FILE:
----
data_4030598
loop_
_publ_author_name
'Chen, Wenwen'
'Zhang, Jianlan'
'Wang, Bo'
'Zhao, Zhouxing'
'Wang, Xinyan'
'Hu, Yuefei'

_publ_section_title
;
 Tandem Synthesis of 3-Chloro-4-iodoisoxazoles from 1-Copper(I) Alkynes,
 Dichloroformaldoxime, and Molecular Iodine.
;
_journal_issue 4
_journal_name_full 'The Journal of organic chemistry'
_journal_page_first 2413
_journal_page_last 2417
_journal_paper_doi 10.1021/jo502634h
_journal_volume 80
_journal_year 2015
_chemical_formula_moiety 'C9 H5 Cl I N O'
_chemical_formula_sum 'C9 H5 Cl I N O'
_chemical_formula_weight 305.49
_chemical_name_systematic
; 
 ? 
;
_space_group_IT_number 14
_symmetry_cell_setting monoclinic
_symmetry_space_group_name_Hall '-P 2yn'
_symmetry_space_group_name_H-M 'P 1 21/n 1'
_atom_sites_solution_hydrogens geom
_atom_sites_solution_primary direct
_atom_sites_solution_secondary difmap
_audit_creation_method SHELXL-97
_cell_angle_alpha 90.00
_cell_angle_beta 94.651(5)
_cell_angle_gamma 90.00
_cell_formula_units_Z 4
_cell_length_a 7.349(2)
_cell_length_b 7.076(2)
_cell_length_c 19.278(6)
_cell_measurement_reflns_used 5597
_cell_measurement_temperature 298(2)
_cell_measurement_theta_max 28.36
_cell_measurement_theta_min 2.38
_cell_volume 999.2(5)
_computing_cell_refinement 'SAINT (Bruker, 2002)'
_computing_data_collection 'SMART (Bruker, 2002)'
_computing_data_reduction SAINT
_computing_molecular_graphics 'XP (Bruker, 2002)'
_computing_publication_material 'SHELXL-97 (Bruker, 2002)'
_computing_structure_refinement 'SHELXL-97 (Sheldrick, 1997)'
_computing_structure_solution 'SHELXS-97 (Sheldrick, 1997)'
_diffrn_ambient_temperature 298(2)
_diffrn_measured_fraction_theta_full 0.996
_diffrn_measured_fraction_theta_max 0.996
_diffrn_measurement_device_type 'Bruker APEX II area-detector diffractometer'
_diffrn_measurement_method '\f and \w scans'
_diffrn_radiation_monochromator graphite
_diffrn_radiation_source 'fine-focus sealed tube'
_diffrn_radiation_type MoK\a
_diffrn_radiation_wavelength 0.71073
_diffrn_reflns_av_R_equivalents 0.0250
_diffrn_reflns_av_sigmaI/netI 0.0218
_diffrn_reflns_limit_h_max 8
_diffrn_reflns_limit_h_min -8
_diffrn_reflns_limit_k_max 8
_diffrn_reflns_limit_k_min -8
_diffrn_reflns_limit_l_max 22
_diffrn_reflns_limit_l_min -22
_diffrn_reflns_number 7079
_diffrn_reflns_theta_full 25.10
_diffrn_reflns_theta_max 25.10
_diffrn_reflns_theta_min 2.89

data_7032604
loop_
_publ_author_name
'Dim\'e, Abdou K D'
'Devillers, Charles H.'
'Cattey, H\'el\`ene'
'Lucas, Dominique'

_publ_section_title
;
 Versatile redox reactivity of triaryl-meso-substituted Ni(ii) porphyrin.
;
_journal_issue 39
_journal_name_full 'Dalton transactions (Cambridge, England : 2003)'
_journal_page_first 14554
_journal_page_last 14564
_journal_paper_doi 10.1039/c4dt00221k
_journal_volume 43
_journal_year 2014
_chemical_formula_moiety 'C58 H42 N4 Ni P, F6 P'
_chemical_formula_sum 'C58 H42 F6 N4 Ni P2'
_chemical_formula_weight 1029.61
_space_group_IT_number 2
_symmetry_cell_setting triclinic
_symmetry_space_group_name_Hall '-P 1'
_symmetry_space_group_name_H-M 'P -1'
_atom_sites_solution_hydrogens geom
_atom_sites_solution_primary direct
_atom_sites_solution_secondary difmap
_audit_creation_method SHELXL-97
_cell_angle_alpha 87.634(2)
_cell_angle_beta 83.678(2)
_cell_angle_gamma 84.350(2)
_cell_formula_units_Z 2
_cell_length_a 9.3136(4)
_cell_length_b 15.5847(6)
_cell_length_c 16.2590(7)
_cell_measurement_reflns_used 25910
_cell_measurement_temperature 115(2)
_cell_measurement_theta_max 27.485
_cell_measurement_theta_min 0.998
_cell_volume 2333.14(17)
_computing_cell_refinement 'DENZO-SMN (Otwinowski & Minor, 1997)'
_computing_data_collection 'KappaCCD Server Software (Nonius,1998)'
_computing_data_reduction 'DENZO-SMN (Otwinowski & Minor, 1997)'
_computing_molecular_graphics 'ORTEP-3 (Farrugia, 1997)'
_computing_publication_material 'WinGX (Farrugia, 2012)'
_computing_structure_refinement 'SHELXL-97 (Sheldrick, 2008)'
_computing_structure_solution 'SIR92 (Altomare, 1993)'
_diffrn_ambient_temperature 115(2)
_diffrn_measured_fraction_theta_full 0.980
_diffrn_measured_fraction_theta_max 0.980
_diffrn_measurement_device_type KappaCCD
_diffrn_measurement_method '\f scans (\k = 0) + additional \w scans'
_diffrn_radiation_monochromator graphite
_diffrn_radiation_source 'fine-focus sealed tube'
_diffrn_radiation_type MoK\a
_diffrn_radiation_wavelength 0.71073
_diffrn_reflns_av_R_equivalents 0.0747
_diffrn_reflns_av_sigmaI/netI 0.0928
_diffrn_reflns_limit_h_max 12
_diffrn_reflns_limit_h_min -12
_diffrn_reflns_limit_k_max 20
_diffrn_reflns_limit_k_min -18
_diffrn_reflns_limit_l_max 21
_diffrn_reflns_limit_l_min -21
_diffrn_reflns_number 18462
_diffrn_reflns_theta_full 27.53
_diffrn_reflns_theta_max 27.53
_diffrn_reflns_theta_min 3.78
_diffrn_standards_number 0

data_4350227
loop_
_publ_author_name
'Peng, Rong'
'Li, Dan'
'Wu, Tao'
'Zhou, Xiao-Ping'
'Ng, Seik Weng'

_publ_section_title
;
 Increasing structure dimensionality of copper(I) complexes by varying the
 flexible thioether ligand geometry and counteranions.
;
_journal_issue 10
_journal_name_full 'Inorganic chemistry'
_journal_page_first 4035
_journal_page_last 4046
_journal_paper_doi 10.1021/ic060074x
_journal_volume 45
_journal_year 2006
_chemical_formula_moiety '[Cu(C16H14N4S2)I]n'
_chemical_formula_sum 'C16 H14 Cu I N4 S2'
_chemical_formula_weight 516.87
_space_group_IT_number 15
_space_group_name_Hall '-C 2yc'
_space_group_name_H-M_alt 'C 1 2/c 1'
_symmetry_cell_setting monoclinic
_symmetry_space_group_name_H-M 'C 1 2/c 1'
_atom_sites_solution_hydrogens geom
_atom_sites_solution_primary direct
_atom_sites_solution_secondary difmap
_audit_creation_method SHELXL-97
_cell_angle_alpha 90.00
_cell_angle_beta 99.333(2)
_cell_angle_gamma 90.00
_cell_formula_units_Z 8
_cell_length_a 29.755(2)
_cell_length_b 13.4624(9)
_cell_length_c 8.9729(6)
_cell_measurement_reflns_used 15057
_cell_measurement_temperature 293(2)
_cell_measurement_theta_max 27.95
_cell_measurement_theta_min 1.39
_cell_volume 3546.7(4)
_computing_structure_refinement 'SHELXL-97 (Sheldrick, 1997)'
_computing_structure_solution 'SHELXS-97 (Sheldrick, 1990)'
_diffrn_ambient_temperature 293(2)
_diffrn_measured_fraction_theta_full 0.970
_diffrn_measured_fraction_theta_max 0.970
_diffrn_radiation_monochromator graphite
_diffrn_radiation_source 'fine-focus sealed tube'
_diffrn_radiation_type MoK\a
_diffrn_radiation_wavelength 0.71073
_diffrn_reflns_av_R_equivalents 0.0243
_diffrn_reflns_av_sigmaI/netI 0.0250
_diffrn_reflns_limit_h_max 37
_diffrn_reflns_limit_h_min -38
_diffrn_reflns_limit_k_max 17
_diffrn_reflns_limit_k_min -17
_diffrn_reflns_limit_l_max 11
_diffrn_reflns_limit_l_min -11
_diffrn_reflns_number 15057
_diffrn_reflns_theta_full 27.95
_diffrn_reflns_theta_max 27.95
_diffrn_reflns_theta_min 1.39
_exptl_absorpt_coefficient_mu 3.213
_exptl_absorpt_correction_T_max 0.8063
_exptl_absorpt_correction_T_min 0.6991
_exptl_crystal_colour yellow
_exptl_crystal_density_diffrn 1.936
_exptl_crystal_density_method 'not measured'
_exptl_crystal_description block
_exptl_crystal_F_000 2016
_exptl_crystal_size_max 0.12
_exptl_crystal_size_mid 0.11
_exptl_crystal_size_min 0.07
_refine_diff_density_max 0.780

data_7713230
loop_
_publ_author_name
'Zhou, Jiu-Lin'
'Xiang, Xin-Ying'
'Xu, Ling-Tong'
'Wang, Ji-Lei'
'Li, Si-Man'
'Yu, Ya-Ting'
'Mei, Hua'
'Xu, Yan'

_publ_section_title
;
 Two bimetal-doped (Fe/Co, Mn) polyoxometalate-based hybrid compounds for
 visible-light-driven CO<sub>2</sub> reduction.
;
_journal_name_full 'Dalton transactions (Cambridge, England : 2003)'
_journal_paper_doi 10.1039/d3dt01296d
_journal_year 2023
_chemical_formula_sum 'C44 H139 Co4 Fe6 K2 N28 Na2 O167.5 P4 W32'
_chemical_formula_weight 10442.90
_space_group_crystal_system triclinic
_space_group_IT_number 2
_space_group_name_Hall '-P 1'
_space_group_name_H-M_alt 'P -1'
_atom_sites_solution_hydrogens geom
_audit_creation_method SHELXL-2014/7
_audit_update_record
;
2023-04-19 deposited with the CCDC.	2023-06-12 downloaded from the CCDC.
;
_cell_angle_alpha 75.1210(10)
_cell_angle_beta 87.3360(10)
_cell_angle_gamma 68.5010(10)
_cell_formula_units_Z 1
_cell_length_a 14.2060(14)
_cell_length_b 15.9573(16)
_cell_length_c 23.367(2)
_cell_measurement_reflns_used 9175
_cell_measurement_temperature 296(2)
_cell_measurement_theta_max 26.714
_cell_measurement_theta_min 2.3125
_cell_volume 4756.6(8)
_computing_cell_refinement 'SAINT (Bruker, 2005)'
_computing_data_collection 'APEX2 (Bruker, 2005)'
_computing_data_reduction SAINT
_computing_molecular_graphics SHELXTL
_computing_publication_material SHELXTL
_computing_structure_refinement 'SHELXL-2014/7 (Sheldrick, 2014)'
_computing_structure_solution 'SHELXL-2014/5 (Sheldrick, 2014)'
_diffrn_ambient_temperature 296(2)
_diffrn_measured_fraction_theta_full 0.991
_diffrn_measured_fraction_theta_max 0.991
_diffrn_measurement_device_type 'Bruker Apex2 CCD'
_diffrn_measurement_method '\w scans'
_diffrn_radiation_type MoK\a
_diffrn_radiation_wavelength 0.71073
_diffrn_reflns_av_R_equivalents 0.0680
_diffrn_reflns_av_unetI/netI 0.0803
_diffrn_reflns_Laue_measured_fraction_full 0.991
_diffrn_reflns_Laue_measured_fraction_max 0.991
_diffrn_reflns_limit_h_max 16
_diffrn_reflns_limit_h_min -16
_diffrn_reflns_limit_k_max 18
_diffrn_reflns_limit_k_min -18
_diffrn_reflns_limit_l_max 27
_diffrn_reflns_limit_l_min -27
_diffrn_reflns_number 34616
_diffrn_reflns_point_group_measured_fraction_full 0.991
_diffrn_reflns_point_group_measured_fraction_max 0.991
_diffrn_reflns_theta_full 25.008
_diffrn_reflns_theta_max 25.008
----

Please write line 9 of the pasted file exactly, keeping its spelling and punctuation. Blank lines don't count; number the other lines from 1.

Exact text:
'Hu, Yuefei'